Supervisors: vanemteadur Anti Kalda (TÜ farmakoloogia osakond) ja professor Aleksander Žarkovski
(TÜ farmakoloogia osakond).
Opponent dotsent Markus Mikael Forsberg, PhD (Ida-Soome Ülikool)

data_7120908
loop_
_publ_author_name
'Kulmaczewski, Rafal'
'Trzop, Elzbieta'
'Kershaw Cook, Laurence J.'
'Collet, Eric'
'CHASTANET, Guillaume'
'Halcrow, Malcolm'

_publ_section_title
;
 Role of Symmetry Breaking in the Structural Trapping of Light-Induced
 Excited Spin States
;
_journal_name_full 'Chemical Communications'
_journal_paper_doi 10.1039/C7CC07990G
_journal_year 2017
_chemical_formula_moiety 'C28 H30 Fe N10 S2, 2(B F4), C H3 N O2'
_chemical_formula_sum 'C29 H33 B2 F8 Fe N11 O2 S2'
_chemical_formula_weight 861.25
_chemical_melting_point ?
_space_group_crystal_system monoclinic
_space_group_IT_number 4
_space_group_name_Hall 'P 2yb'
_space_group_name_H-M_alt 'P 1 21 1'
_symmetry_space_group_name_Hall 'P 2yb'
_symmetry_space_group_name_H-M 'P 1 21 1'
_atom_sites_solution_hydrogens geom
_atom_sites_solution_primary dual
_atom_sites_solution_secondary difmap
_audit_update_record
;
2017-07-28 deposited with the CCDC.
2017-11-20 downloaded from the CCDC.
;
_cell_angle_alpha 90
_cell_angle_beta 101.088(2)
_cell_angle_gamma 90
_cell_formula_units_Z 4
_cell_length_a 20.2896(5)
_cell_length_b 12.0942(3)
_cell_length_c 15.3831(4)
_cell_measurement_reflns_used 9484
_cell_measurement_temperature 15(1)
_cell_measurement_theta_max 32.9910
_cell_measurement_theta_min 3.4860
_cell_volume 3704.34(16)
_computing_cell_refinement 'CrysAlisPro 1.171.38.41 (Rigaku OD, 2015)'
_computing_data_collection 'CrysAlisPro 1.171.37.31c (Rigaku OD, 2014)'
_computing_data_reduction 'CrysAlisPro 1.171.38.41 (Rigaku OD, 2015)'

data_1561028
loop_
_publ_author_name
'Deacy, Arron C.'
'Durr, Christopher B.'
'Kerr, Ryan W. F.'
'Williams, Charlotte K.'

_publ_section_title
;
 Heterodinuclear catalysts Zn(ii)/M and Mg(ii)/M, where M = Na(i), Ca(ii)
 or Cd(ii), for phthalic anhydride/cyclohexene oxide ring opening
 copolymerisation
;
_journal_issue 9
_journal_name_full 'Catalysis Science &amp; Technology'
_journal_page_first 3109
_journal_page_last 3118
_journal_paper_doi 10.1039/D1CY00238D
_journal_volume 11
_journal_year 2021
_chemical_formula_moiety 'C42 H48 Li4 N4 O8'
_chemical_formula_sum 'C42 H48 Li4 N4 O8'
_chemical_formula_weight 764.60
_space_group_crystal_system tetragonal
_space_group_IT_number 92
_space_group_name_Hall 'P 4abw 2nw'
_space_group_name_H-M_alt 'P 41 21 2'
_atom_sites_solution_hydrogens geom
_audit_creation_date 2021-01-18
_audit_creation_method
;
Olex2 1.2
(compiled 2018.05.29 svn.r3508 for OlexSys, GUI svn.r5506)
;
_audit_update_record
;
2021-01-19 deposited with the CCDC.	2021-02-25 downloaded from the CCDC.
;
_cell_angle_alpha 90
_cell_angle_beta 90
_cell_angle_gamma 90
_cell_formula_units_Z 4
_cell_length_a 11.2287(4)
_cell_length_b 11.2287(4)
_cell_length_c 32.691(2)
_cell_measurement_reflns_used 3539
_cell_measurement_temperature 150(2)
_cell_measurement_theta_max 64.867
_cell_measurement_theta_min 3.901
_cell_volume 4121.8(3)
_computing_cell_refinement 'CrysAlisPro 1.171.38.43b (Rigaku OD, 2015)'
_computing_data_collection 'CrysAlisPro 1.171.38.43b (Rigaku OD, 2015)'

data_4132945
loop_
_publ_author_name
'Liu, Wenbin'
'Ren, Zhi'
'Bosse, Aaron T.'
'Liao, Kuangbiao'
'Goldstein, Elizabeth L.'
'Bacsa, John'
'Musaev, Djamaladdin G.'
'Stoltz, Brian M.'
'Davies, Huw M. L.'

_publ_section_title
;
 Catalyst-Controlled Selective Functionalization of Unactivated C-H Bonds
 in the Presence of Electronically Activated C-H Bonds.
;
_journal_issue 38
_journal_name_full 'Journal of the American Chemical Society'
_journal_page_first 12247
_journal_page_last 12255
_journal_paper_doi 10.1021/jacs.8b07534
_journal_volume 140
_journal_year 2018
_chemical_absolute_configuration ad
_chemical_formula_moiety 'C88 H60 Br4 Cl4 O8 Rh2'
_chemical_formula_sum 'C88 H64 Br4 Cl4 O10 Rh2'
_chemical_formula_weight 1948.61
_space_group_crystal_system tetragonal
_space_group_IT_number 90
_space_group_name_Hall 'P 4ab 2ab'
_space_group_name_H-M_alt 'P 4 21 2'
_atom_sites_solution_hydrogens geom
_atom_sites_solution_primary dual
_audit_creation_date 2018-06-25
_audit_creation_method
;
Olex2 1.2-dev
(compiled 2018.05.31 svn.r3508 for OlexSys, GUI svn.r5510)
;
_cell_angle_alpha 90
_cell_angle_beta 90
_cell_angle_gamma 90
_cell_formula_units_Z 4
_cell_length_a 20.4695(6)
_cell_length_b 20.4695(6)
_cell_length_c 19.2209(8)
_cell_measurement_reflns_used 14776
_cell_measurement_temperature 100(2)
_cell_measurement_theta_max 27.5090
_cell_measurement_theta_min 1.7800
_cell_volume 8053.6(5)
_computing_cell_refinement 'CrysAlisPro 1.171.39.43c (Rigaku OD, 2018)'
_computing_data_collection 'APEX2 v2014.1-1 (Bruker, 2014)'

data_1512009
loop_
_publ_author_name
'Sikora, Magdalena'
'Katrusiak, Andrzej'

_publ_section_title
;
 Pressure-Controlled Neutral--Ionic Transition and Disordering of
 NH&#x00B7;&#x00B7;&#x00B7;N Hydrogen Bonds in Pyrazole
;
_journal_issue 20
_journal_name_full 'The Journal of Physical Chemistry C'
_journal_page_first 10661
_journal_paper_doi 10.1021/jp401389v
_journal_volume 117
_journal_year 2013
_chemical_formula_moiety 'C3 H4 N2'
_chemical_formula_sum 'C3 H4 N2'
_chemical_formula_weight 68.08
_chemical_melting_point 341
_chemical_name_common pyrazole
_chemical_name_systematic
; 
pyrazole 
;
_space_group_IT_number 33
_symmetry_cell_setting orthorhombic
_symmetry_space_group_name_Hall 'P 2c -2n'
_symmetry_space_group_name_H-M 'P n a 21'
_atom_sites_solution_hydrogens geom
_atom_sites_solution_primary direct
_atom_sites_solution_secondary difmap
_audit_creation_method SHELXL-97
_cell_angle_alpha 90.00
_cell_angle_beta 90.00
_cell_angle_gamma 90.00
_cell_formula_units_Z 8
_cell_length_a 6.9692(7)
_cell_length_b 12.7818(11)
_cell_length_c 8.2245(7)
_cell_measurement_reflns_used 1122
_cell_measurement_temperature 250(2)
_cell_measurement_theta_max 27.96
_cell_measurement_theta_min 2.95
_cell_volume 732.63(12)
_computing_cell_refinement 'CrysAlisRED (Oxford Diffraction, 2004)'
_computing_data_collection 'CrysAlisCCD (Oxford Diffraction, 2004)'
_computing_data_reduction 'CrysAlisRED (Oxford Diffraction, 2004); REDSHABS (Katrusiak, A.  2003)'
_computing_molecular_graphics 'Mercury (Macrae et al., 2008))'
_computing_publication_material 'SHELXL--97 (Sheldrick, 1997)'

Drug addiction is a chronic relapsing disorder characterised by a pattern of compulsive drug seeking and taking behaviour despite severe adverse consequences. Prolonged abuse of drugs, such as psychostimulants, may contribute to behavioural abnormalities that can last for months or even years after discontinuing drug consumption. Repeated administration of psychostimulants (such as cocaine) induces an enhanced behavioural response to subsequent drug exposure, a phenomenon known as psychomotor or behavioural sensitisation. Psychostimulant-induced behavioural sensitisation in rodents provides a model for addictive behaviours, such as those associated with craving and relapse, and for the psychotic complications of psychostimulant abuse. Behavioural sensitisation is remarkably persistent phenomenon. In rodents, it can persist from months to years after drug treatment is discontinued. Persistent behavioural sensitisation indicates that drug-induced short- and long-term changes in gene expression may be involved. Accumulating data suggest that epigenetic mechanisms, such as DNA methylation (catalysed by DNA methyltransferases - DNMTs), are critical regulators of persistent gene expression changes and may be related to behavioural disorders. The aim of this study was to investigate the role of DNA methylation in the development of cocaine-induced behavioural sensitisation in mice and rats. Our data demonstrated that cocaine treatment caused a dynamic increase in Dnmt3a and Dnmt3b expression levels in the nucleus accumbens (NAc) and hippocampus of adult mice; induced both DNA methylation/demethylation in the promoter regions of the selected genes; and intracerebroventricular treatment with the DNMT inhibitor zebularine normalised hypermethylated gene transcription in the NAc of adult mice and delayed the development of cocaine-induced behavioural sensitisation. We also found that environmental factors, such as methyl group donor S-adenosylmethionine (SAM) and early life stress, may promote, via DNA methylation, the development of psychostimulant-induced drug addiction in mice and rats.